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"How to Learn Teenage as a Second Language"

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EMaggio1 View Drop Down
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Joined: Oct/20/2008
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Direct Link To This Post Topic: "How to Learn Teenage as a Second Language"
    Posted: Feb/25/2011 at 1:12pm
Funny, and true.... Someone has written a book on how to understand the language teenagers speak.
 
Want some translations? Here are some definitions-- and suggested responses from the authors -- that every parent should know.

1. ) "Wdon't likever"

  • An expression that implies that a teen may give in but is not really interested in what is being said
  • An attempt to be dismissive in as few words as possible.
Suggested Parental Response:  Leave this alone. Do not let your own concern that your teen may be less than thrilled create an unnecessary controversy.

2.) "And, yeah..."

  • A phrase often used just as a teen is getting to the main point of a story.
  • This phrase serves to deflate or minimize the importance of the main point of the story especially when a teen is unsure of how the story will be received.

Suggested Parental Response: This is an opportunity to respond in an interested and neutral manner. “I am interested in the rest of the story if you feel like telling me now or later.”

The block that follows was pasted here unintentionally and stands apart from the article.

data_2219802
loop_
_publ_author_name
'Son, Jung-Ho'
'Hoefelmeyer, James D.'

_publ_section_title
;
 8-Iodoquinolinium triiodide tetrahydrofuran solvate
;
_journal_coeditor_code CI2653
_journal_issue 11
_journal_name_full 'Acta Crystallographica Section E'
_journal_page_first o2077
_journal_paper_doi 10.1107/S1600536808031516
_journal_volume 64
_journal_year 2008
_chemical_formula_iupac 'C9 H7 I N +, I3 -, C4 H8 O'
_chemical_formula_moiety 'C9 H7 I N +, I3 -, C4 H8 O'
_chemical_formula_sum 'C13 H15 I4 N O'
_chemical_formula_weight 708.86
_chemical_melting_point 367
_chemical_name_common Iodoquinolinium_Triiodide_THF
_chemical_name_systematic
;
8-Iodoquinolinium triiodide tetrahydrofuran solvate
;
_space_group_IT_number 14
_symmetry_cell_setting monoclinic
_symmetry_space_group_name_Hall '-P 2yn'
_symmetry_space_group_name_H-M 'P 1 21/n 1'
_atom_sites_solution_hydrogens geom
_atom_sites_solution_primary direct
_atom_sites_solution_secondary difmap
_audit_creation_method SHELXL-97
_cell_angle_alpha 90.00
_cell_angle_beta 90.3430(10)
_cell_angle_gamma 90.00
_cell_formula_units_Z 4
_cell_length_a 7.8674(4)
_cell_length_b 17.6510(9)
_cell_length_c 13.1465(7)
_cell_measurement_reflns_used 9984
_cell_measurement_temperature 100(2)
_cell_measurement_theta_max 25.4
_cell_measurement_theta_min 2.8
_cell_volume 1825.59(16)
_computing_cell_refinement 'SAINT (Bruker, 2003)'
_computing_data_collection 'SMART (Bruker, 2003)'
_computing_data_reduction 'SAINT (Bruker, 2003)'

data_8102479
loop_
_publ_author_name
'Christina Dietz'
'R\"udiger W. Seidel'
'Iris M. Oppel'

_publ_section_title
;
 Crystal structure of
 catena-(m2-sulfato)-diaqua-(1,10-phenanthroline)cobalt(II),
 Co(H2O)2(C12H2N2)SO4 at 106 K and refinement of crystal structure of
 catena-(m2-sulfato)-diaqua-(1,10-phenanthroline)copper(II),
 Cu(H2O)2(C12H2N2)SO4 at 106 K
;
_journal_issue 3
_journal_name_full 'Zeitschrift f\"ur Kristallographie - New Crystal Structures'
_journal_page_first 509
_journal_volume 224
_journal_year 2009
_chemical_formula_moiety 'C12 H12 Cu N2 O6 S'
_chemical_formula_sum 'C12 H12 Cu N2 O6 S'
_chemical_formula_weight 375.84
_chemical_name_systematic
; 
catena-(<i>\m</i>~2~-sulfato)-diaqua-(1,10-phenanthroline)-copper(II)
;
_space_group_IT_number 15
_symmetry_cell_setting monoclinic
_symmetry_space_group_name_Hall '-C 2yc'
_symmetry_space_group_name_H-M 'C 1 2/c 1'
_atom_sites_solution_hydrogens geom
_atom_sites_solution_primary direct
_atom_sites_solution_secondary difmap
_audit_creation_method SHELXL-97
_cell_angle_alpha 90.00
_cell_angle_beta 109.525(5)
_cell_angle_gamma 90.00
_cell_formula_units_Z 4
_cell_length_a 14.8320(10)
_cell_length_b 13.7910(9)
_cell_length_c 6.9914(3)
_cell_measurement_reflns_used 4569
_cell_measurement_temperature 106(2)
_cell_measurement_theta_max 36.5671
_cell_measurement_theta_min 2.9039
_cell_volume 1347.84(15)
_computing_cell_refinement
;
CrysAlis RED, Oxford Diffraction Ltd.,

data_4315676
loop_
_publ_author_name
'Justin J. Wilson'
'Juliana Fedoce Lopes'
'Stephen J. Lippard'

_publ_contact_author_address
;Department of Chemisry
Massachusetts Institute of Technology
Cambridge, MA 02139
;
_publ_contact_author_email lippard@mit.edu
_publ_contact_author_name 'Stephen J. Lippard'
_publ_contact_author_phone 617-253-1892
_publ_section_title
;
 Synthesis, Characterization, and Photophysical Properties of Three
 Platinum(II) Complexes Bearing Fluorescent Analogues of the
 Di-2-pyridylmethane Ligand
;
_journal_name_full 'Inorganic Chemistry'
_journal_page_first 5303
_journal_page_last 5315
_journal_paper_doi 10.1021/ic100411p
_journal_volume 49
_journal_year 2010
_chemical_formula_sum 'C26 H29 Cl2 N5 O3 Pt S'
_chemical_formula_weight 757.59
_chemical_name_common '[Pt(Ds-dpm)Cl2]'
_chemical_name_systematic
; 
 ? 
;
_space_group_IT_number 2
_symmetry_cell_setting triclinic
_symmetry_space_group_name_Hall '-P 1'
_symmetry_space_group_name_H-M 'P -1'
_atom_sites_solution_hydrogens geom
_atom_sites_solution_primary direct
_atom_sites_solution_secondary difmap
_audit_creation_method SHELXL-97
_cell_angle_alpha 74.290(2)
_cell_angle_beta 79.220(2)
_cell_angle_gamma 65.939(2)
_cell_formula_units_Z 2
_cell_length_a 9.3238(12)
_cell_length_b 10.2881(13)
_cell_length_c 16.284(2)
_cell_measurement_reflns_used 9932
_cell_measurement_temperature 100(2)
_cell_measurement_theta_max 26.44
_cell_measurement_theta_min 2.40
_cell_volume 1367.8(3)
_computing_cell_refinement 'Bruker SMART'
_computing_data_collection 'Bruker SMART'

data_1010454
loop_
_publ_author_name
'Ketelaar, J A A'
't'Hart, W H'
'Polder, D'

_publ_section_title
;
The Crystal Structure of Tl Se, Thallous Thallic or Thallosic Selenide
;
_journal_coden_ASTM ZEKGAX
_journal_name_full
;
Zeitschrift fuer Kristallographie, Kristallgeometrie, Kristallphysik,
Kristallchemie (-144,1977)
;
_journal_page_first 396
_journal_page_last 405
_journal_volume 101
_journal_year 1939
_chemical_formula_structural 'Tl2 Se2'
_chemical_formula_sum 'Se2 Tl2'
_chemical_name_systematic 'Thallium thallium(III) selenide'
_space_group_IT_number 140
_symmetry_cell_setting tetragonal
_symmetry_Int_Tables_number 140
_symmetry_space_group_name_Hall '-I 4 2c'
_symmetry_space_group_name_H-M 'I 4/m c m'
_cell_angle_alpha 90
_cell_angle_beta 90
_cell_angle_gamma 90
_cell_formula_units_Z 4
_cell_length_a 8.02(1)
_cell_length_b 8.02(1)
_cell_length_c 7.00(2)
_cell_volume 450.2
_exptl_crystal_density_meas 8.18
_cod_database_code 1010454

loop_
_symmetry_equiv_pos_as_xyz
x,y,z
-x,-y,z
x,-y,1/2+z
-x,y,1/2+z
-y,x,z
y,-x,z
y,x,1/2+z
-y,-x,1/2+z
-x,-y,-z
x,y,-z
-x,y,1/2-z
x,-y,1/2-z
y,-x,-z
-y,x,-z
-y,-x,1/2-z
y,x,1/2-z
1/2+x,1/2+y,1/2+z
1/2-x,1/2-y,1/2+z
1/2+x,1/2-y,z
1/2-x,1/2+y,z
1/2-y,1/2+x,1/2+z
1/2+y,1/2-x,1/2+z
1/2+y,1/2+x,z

3.) "Fine"

  • I will reluctantly consent, but not with pleasure.
  • An intentionally vague description used when teenager clearly has no interest in providing further detail.

Suggested Parental Response: None needed. You have made your wishes known.


 4.) "I don't like you"
  • An expression used to convey anger at the moment.
  • An expression meant for 'shock value' in an effort to secure 'alone time.'/ A last ditch effort to get you to give in.
Suggested Parental Response: "I'm sorry you're upset, but that isn't going to change my answer."

5) "Thanks" or "Thanks a lot"

  • When said sarcastically, a simple expression of anger and/or disappointment.
Suggested Parental Response: “Sorry, when you’re ready to talk to me maybe we can come up with some other fun things to do.” In all cases, avoid responding sarcastically. (Of course, if they genuinely thank you for something, make sure you acknowledge the good manners as well!)
 


Edited by EMaggio1 - Feb/25/2011 at 1:12pm
Ad augusta per angusta.
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